What is anaplastic astrocytoma?
An anaplastic astrocytoma is a form of malignant brain tumour that is fast growing.
It is a type of astrocytoma, a tumour that originates from cells in the brain rather from somewhere else in the body.
Astrocytomas are the most common type of primary brain tumours.
They grow from a type of cell in the brain called an astrocyte, which is the most abundant cell in the brain.
They support and protect the neurons (nerves) and help to pass messages between them.
Astrocytes, therefore, are vital in processing information in the brain.
- persistent headaches
- doubled or blurred vision
- loss of appetite
- changes in mood and personality
- changes in the ability to think and learn
- difficulty speaking
As these tumours are faster growing and more likely to spread, the usual course of treatment is surgery followed by radiotherapy and sometimes chemotherapy.
The course of radiotherapy may be over several weeks.
Alina scoured the internet and found a surgeon in Poland, where she is originally from, who was willing to attempt to cut the tumour out of her head.
But because of the worldwide lockdowns in early 2020 the operation was repeatedly postponed.
It wasn’t until 16th September 2020 that she and Tym finally managed to get over to Copernicus Hospital, in Gdansk, for the surgery.
“I was under for over 10 hours,” she said. “They literally cut my head open.
"When I came round I was told I was the most severe case they had ever operated on.
“I think it was a miracle that I survived the surgery. When I was being wheeled down to theatre I had no idea if I’d ever wake up again, but what choice did I have?”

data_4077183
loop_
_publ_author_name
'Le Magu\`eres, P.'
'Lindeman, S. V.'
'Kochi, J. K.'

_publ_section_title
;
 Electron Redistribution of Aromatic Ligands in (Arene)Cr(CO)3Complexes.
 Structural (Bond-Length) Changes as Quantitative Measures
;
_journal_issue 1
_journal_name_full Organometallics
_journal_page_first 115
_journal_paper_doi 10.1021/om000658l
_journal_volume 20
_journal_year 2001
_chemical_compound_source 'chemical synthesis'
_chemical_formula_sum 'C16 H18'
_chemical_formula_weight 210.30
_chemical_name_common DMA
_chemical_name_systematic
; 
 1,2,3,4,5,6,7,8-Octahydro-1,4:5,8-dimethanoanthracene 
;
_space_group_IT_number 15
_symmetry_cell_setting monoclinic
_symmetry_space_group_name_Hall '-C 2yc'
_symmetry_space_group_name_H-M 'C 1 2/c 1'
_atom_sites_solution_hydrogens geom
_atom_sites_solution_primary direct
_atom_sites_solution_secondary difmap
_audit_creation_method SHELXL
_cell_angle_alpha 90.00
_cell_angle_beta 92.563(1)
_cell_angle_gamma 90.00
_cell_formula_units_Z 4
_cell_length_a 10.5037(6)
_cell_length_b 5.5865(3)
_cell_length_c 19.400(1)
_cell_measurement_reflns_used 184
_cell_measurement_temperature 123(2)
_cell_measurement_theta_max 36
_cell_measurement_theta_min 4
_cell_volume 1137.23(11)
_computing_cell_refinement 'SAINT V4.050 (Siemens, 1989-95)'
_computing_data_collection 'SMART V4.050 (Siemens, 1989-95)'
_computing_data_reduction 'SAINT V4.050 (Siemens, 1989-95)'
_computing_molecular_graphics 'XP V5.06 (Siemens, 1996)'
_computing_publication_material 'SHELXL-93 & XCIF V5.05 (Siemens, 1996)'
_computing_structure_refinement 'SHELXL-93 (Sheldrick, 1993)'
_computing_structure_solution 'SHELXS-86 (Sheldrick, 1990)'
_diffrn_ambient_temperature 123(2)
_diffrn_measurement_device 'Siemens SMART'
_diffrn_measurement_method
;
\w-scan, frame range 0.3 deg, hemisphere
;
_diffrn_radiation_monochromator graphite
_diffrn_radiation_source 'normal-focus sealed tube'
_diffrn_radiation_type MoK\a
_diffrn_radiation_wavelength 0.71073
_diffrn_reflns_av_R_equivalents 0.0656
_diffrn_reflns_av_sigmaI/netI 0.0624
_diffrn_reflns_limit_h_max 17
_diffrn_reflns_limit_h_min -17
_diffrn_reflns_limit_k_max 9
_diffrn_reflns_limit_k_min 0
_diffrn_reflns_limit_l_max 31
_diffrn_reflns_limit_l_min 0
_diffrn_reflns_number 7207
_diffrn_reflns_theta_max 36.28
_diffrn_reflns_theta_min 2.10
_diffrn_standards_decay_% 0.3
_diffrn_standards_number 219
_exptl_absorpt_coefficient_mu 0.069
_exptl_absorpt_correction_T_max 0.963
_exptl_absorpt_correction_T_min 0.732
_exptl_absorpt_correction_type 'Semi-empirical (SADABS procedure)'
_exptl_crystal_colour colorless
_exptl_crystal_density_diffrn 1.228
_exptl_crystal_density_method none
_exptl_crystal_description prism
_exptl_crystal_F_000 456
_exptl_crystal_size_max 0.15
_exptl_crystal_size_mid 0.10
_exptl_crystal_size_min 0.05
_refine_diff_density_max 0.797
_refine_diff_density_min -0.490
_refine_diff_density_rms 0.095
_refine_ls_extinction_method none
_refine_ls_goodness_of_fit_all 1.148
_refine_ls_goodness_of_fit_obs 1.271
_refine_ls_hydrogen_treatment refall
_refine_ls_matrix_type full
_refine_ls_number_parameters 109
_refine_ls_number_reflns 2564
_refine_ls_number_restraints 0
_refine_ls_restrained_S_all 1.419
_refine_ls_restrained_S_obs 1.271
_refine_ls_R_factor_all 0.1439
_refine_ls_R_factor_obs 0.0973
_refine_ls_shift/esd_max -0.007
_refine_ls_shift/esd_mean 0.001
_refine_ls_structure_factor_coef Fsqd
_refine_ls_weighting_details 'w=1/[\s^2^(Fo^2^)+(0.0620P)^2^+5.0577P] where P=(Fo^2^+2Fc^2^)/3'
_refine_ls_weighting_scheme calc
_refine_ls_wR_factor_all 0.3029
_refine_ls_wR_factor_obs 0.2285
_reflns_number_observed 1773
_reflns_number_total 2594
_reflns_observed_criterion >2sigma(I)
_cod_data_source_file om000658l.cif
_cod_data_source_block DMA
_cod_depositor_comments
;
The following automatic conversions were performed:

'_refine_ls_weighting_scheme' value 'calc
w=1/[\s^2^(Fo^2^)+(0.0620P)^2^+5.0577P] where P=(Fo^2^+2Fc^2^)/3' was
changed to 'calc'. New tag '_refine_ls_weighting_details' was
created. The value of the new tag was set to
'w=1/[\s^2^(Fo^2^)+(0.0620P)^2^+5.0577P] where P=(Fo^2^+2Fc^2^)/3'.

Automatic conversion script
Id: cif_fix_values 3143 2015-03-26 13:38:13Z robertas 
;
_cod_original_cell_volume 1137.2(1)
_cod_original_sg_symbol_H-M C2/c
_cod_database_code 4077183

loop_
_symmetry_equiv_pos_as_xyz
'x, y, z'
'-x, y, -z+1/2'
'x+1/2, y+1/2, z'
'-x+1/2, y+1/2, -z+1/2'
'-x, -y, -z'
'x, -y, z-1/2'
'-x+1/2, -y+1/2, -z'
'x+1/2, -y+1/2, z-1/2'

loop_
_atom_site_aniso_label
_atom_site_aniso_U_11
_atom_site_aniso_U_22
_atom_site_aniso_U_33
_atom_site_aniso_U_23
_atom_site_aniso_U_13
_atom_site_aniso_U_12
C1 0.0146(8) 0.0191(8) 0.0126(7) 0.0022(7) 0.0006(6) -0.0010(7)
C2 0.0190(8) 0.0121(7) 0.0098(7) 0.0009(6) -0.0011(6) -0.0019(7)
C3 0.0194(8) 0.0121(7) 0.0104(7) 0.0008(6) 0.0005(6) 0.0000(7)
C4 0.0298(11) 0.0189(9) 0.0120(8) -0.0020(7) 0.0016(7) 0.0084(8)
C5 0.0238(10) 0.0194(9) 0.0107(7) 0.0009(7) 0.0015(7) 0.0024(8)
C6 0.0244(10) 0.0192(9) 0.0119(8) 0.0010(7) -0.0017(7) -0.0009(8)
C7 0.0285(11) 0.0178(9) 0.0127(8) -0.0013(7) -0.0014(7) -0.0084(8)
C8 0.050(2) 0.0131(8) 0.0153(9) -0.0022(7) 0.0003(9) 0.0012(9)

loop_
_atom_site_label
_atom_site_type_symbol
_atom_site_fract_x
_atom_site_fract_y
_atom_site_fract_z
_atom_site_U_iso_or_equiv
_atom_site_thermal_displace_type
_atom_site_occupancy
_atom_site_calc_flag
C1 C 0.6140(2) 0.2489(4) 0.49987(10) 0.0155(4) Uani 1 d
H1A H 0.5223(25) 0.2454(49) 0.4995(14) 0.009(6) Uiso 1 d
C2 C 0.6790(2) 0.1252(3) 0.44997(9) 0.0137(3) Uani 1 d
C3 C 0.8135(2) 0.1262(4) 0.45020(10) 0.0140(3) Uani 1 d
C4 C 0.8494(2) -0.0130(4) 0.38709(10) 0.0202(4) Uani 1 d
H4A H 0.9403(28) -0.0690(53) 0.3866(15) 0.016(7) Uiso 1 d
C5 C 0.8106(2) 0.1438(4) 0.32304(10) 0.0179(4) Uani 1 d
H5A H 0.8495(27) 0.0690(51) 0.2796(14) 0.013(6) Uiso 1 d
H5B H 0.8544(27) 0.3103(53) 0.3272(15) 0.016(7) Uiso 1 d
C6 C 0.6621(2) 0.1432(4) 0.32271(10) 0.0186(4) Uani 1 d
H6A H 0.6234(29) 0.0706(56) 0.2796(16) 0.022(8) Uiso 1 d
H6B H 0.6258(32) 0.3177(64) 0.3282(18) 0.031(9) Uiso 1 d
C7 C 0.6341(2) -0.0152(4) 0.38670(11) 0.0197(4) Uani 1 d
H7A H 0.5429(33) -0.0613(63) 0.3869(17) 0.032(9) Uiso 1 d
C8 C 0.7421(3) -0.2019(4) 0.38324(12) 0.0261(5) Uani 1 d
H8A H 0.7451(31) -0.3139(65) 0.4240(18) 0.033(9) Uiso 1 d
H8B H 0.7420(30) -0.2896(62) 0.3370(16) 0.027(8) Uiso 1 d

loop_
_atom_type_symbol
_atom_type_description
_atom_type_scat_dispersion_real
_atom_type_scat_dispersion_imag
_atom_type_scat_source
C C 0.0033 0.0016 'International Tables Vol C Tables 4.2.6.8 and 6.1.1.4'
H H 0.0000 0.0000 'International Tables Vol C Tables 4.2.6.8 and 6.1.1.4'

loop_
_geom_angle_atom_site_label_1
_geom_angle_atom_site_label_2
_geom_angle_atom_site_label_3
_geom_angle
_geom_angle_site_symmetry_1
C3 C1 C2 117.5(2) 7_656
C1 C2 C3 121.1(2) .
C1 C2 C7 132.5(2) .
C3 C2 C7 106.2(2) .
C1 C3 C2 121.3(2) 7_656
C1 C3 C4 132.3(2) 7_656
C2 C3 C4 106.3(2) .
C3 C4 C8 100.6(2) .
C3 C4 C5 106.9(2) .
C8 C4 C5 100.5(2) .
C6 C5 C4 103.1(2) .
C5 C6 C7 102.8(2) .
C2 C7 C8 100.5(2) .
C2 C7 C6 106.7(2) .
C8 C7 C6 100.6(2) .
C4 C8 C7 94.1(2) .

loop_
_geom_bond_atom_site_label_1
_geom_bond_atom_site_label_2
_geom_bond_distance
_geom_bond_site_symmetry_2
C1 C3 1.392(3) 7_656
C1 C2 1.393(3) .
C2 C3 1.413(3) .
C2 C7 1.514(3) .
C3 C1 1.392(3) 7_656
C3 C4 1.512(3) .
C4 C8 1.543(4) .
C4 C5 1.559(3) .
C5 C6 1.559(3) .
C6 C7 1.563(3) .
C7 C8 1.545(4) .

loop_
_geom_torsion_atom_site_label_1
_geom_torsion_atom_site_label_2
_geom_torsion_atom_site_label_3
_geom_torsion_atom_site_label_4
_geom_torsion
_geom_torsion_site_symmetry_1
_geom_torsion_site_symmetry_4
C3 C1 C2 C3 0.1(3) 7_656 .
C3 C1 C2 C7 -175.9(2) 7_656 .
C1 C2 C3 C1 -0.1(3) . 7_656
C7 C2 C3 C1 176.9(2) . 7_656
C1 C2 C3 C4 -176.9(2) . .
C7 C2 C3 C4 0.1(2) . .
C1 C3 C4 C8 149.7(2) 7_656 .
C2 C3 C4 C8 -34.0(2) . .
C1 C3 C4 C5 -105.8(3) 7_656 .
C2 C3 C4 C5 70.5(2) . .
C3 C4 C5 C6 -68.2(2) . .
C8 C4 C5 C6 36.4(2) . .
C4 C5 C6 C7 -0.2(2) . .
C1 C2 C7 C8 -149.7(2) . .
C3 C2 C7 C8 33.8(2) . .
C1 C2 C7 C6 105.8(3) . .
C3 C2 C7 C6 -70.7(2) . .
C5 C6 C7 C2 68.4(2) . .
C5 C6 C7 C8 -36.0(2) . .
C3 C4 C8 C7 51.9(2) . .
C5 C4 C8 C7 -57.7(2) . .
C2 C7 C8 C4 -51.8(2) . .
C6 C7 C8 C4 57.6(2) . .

The surgeons had successfully managed to cut away over half of Alina’s tumour, but unfortunately there was still some of it left, so again she started researching her options.
She found a clinic in Cologne, Germany, called Medicolonia, offering bespoke immunotherapy injections, but each course of treatment cost £25,000 (€29,000).
Family and friends rallied round to start fundraising, and Alina and Tym took out as many loans as they could.
In 27th October 2020 she spent a month in Germany, during which time she had two injections, and she has brought further top-up injections back home to Belfast.
She has also overhauled her diet, trying to help herself by eating an organic and vegan diet, as well as meditating and using CBD oil.
Now Alina and her supporters are desperately trying to raise the money needed for more treatments. She says she’s been told it will take at least three more courses to “deactivate” the tumour, and then may require an annual top-up to keep the cancer at bay.
They have already raised almost £30,000.
“I’m just a mum, fighting like a tiger,” she says. “I can’t leave my kids so I have to carry on and stay strong. Somehow we’ll find a way.
“Sickness is not a sentence. If you have people around you who believe in you, support you and love you, then you will win.”
To support Alina’s fundraising click here.
To follow Alina’s blog on Facebook, search Alina’s fight with brain cancer.